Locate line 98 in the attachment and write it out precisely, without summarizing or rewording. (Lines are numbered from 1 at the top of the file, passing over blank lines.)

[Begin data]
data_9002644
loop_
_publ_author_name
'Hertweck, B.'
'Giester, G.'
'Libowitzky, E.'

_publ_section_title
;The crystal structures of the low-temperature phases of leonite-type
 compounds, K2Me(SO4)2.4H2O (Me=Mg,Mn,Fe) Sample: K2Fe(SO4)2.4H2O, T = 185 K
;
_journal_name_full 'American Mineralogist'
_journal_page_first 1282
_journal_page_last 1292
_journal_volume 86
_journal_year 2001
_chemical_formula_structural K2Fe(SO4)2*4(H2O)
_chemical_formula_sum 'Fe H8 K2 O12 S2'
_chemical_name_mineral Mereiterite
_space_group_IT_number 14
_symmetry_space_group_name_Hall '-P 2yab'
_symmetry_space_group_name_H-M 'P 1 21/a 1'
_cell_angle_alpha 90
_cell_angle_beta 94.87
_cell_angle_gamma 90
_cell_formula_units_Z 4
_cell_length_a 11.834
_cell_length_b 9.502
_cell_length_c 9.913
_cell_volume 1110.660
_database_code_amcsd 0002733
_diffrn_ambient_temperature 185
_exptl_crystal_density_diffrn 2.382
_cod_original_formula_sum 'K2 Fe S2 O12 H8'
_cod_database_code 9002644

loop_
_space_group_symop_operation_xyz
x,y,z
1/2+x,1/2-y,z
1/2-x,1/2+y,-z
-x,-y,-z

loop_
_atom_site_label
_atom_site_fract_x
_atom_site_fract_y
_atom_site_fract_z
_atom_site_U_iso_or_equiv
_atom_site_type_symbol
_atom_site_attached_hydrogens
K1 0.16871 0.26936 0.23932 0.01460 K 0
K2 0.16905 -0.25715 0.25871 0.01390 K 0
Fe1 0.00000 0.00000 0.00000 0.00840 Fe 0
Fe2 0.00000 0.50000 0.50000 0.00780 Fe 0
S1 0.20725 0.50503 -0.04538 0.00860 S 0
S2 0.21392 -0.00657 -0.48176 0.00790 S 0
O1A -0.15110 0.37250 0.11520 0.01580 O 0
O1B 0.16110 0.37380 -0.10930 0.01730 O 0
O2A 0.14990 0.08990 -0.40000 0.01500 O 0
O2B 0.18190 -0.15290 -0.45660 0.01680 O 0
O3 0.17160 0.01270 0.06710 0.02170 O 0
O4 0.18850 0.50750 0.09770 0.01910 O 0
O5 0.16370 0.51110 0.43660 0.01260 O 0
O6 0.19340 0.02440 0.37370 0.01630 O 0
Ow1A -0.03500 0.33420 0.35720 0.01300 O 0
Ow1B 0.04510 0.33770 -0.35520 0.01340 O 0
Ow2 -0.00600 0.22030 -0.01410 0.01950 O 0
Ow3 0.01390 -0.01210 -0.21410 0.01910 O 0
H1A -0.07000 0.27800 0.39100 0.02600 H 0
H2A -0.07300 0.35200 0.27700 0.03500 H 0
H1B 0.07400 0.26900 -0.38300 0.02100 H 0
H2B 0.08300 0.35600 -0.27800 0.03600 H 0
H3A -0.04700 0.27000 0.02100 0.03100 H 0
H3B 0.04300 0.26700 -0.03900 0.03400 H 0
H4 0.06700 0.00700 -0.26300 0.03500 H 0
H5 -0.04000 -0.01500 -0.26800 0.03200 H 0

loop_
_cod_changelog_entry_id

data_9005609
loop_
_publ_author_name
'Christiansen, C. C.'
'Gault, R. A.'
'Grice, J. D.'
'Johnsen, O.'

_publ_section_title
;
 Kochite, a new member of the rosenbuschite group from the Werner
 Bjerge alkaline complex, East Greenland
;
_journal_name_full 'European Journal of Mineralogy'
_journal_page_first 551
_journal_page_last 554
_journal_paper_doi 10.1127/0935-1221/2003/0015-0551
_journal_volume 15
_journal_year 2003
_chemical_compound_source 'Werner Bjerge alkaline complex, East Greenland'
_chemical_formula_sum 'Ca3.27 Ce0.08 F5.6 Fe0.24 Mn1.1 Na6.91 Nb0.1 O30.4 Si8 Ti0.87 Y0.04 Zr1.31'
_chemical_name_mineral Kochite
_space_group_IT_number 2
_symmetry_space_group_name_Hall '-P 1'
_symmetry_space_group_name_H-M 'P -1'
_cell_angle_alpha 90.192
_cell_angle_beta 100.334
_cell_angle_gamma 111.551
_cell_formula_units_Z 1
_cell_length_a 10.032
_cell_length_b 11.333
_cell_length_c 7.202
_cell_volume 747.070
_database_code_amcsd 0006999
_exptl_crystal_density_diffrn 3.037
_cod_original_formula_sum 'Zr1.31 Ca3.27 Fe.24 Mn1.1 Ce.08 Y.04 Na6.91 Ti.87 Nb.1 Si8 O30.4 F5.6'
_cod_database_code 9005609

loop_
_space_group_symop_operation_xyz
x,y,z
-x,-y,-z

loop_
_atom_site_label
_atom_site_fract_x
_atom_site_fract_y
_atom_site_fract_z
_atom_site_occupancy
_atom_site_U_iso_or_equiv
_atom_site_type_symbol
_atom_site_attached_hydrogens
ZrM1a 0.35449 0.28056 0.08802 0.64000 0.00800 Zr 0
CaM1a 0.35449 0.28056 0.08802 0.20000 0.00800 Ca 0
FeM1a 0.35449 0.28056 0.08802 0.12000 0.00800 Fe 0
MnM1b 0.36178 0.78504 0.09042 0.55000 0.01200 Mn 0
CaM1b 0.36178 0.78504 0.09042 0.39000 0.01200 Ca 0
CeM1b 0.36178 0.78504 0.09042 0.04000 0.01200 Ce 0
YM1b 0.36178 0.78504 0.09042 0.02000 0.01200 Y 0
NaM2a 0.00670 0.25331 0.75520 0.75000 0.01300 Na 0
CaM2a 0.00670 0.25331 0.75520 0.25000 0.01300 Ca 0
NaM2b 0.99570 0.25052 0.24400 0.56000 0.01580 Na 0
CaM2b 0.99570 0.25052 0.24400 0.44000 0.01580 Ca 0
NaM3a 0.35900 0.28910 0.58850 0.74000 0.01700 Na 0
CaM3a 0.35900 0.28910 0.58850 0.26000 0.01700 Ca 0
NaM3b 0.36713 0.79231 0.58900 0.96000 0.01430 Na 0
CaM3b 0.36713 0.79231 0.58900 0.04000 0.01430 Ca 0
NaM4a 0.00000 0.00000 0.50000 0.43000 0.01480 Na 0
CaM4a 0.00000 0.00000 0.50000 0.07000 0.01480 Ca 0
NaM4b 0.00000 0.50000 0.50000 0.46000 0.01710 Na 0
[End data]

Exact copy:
_space_group_IT_number 2